Cat attacked on doorstep A WIRRAL pensioner this week recalled the terrifying moments he tried to rescue a cat from the jaws of two dogs.
Ron Shaw, 70, leapt to the rescue weilding a screwdriver after when the terrified Persian cat, named Misty, was snatched by two terriers in the garden of his Piper's Lane home in Heswall.
The retired draughtsman said: "They had hold of her at both ends; had I not been there they would have torn her apart in the middle. They were snnarling and yapping.
"I was absolutely shocked. I had a screwdriver and was flailing around trying to get them to go. I was in a terrible panic."
The terriers released Misty and she ran off. But in going to find her Mr Shaw discovered her brother Persina Muffin dead on a nearby doorstep. Neighbours disclosed that the two terriers had been seen chasing her.
Mr Shaw was working on his car outside his home in Piper's Lane - which overlooks the Wirral Way - and had gone into the garage minutes to get a screwdriver seconds before the tragic events unfolded.
He said: “Luckily, Misty managed to escape and I didn't know whether she was hurt. I was worried that she’d been savaged and was bleeding and went to look for her. They would have killed her if I hadn't intervened.
"It's horrible to see an animal being nearly pulled apart in front of you. What would happen if the dogs got into a place where there was a small child?”
Wirral Council has warned dog owners to keep tighter control of theri pets when walking along Wirral Way.
Action will be taken, they say, against irresponsible owners who fail to control agressive dogs in public places.
Mr Shaw saw the owners of the terriers and screamed at them to control their dogs. He said: "Their reply was 'fence your gardens in to make them dog-proof.'
"But It's not up to us to make our houses into fortresses."
The cats' owner Margaret Little, a nurse, who lives near Mr Shaw, praised him for the actions.
She said: “Ron reacted in the way we would expect him to. He was very close to Muffin and did everything he could to save him. He saved Misty's life, without a thought for his own safety.
"To see Misty lying on the step was a miracle. For a few days afterwards, she was quiet and I think this is because she was missing her brother. I was in tears for a week.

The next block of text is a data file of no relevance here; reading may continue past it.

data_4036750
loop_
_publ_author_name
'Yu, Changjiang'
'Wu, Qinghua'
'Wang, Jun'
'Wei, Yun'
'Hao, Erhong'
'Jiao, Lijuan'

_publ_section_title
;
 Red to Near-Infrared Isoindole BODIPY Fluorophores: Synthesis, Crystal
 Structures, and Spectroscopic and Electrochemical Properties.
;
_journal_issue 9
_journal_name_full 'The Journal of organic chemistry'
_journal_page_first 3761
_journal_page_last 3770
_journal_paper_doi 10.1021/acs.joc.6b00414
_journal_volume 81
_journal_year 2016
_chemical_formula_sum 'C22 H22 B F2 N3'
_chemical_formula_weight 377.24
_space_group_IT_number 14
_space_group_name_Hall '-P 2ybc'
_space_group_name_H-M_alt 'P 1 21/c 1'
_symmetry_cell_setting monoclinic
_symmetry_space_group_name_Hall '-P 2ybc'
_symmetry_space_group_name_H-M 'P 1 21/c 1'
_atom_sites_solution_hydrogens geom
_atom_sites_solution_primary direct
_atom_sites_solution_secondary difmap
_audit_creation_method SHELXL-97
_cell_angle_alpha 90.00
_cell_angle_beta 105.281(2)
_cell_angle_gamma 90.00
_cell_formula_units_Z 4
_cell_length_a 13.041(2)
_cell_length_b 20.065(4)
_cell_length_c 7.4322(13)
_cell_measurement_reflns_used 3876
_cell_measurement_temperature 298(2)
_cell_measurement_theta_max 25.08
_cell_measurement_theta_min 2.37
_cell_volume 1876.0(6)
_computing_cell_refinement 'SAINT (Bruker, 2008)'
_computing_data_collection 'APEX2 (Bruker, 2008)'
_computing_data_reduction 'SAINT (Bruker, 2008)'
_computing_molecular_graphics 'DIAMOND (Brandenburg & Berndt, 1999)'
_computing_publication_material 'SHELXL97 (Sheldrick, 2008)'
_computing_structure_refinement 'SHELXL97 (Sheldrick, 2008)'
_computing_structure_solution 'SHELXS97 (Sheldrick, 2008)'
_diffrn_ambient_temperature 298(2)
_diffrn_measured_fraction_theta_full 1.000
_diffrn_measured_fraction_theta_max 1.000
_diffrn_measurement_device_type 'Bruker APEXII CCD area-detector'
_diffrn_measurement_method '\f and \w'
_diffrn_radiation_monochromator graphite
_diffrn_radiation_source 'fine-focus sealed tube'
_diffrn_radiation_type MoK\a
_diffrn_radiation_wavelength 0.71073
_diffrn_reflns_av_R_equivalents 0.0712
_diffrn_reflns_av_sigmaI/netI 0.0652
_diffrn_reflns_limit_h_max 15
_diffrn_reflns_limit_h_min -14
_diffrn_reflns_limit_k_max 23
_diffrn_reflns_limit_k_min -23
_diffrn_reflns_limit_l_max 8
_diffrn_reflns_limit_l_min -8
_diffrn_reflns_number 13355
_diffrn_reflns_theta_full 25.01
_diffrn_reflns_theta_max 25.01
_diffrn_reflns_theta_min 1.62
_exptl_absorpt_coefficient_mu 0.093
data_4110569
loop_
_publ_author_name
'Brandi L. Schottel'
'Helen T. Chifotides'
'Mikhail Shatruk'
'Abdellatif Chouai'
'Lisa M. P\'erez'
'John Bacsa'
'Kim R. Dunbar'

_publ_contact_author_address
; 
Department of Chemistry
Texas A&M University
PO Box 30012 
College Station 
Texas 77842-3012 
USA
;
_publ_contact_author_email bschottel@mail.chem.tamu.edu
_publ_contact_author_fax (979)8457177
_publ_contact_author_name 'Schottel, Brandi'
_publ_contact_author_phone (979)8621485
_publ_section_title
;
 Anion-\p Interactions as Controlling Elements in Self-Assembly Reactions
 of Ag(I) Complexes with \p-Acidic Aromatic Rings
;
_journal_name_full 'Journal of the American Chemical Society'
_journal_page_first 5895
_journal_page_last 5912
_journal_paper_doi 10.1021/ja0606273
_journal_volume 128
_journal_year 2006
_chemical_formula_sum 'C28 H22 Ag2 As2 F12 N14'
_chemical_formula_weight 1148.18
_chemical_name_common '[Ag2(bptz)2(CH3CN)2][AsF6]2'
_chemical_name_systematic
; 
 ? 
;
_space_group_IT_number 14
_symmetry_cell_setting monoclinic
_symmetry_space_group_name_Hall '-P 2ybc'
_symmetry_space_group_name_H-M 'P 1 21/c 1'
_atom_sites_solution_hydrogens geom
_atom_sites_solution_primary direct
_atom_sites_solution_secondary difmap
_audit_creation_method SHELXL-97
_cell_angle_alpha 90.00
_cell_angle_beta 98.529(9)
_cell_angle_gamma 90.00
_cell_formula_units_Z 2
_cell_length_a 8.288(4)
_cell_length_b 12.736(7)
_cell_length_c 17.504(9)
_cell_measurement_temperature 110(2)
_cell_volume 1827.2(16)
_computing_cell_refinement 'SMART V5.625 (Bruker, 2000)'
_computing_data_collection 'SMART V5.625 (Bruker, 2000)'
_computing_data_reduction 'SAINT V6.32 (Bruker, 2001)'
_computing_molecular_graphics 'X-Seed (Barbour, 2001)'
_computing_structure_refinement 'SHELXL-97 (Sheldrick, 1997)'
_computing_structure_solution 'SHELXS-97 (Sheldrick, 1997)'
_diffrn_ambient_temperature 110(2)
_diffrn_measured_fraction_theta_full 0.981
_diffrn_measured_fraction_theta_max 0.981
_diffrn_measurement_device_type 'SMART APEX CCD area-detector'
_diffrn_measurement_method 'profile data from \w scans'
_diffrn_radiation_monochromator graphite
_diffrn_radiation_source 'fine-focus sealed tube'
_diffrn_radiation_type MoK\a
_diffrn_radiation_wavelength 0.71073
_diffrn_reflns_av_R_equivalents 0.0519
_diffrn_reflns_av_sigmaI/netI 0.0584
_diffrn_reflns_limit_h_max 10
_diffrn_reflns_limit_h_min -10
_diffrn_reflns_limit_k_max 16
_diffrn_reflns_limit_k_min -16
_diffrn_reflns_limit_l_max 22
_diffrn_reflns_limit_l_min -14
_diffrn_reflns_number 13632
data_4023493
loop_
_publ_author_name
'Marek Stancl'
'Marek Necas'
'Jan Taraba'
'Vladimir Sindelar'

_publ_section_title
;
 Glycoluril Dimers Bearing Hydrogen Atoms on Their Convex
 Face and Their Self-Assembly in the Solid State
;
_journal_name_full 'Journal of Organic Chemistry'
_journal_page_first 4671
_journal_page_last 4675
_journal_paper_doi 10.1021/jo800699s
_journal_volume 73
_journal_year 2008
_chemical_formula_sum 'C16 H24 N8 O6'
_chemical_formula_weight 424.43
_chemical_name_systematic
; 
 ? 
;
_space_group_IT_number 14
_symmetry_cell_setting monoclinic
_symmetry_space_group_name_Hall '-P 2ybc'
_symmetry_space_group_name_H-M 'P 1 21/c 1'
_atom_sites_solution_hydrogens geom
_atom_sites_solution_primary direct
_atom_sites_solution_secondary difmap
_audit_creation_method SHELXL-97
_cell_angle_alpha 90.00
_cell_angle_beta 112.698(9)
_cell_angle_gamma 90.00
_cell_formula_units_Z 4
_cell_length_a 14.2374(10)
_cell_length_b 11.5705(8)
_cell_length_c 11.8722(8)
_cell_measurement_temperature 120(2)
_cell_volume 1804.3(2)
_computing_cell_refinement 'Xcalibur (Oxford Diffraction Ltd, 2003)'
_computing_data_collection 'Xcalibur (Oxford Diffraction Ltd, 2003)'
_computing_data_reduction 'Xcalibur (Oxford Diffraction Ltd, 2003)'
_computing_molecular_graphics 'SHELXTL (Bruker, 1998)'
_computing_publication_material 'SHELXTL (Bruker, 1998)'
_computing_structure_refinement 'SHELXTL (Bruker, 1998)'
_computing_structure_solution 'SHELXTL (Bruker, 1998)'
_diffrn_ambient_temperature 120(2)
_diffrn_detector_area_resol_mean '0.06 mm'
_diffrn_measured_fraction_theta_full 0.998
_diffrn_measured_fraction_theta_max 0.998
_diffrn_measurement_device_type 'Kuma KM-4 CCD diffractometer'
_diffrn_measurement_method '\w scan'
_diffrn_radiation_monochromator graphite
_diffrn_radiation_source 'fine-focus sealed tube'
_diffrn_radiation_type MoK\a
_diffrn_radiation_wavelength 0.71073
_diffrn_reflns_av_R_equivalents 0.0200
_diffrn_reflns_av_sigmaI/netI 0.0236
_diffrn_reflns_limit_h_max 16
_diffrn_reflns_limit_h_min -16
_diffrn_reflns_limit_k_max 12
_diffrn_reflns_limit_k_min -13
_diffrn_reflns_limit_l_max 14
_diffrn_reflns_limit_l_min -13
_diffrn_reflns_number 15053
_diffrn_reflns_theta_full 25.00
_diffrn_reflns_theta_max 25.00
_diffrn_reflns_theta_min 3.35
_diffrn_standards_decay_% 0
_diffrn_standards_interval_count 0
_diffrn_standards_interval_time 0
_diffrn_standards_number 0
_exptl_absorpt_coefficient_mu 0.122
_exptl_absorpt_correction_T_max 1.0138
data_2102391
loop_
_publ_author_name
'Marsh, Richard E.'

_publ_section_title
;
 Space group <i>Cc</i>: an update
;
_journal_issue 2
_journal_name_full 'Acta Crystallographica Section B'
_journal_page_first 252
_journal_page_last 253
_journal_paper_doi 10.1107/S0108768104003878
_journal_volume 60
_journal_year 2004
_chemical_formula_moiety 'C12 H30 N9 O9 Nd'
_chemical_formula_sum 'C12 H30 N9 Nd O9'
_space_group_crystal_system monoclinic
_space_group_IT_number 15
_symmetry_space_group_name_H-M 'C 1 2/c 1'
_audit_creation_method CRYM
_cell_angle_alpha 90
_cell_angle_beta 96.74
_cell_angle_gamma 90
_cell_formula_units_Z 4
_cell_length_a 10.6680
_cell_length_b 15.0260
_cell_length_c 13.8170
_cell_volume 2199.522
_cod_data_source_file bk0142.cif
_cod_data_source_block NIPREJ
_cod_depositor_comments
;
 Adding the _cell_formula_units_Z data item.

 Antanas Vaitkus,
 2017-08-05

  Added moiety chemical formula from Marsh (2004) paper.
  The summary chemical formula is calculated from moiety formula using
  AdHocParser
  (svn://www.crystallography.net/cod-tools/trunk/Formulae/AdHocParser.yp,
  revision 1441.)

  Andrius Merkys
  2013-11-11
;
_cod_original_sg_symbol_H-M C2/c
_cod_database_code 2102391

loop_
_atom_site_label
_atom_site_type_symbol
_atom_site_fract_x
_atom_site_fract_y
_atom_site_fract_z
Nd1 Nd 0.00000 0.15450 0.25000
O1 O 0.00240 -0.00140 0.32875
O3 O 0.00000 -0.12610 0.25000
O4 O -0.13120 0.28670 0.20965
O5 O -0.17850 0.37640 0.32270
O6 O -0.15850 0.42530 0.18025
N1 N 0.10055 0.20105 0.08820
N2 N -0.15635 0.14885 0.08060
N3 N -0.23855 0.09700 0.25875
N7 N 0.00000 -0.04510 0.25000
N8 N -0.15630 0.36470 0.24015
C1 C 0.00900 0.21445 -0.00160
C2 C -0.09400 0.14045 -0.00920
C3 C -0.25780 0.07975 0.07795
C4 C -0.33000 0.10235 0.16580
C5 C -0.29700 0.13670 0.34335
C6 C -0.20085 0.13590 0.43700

"When I came home I saw Muffin on the step. But Misty was nowhere to be found and I thought she was dead. So when she turned up later, without a scratch, it was like a miracle.
“My daughter and grandchildren live with us. They play out in the garden. My daugther has a three-week-old baby and wouldn't be able to leave her in pram on the patio now, after what’s happened.
"The owner was out of control of these dogs and they are obviously very dangerous."
Police were informed and are investigating the incident. Cllr David Elderton, cabinet member for culture, tourism and leisure, explained: "Dog owners need to remember that owning a dog is a privilege and there are laws to make sure that people don’t abuse that privilege and take their responsibility seriously."
Under the Dangerous Dogs Act, the police and local authority could prosecute owners of any breed of dog who attacks or makes a person fear that they may be attacked. Under the Dogs Act, the council could take civil action through the Magistrates Court if a dog is seen to be out of control, including attacking other dogs.
Cllr Elderton added: "As a dog owner myself, I know that sometimes our pets don't always do as they are told, but ultimately, owners are legally responsible for the animals in their care. This is not about punishing people who are trying to do their best but a clear need to clarify the legal position. These laws exist in order to protect law abiding responsible people.
"However, our park rangers liaise closely with the dog wardens who will intervene if they think an owner is not taking appropriate action to control an aggressive dog – whatever the breed.
"Owners should seek advice from an expert if they are concerned about their dog’s aggressive behaviour." THE GLOBE